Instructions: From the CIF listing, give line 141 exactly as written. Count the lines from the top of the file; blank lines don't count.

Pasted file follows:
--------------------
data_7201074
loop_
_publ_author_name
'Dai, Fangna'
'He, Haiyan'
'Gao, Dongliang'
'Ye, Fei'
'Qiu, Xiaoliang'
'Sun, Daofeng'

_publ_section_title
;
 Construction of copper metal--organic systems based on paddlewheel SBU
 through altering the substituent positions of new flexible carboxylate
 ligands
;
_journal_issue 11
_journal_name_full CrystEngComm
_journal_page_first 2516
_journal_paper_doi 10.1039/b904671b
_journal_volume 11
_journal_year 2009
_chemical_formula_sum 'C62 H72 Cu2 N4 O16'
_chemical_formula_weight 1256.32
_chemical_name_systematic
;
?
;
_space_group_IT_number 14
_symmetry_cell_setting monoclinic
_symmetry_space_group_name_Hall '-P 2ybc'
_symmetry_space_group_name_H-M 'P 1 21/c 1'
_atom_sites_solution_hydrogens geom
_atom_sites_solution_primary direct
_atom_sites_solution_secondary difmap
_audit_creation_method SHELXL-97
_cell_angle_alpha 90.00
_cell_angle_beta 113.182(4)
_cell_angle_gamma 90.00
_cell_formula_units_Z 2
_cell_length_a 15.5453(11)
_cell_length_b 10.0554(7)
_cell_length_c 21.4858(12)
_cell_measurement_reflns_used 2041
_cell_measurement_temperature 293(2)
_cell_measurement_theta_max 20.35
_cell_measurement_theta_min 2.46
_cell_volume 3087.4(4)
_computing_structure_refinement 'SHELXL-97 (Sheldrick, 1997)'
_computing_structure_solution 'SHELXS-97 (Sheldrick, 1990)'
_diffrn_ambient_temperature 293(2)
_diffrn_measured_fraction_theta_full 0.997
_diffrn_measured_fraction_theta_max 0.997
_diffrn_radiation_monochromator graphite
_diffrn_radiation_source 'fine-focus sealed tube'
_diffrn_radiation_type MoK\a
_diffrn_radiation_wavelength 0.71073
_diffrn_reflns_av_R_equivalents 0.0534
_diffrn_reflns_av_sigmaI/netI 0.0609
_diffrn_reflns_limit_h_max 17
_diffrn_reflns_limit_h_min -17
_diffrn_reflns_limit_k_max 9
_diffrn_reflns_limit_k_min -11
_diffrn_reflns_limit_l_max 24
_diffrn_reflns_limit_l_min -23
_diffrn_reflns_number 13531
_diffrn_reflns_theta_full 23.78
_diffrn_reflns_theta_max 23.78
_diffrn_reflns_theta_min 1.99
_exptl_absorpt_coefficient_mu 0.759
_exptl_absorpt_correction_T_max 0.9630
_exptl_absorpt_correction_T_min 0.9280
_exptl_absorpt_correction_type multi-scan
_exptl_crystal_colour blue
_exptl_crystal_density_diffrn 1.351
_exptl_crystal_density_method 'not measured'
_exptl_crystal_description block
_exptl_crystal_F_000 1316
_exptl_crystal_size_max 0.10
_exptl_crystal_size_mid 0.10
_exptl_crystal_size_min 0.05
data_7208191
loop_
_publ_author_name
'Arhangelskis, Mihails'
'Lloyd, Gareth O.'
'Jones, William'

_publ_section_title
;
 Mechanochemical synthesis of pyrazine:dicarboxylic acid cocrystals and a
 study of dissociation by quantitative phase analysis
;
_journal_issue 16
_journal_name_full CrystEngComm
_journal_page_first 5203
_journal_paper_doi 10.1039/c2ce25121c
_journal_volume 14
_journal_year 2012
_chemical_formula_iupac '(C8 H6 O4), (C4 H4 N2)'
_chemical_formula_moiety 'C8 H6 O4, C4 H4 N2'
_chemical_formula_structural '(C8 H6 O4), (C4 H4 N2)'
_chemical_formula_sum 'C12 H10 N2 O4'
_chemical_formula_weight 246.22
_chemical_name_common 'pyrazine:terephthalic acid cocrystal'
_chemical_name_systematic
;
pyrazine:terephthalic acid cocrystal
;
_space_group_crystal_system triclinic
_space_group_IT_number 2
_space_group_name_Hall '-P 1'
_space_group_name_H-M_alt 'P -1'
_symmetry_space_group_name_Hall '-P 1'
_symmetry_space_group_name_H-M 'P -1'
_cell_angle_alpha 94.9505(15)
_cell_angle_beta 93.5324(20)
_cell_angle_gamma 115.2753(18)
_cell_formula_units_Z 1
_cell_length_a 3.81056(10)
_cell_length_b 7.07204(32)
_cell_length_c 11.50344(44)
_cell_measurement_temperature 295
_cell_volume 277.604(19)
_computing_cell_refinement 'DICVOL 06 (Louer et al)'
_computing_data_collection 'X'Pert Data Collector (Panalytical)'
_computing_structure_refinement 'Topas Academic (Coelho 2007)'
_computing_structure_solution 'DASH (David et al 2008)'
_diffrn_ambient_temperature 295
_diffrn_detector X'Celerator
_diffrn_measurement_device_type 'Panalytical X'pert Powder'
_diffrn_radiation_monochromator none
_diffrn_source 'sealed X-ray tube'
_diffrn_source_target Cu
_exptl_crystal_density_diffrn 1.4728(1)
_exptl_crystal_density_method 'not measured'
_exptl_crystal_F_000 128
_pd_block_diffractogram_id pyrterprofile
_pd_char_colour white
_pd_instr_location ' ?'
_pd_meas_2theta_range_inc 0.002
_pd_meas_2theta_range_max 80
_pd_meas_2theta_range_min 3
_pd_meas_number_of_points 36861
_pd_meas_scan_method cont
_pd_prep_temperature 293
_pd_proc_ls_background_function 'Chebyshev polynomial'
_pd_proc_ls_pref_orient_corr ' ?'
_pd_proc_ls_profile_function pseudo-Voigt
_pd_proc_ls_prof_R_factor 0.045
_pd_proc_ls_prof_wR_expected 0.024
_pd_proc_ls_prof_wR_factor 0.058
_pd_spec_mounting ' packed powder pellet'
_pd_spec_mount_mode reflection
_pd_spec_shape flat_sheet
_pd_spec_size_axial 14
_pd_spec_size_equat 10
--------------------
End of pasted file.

_pd_meas_2theta_range_min 3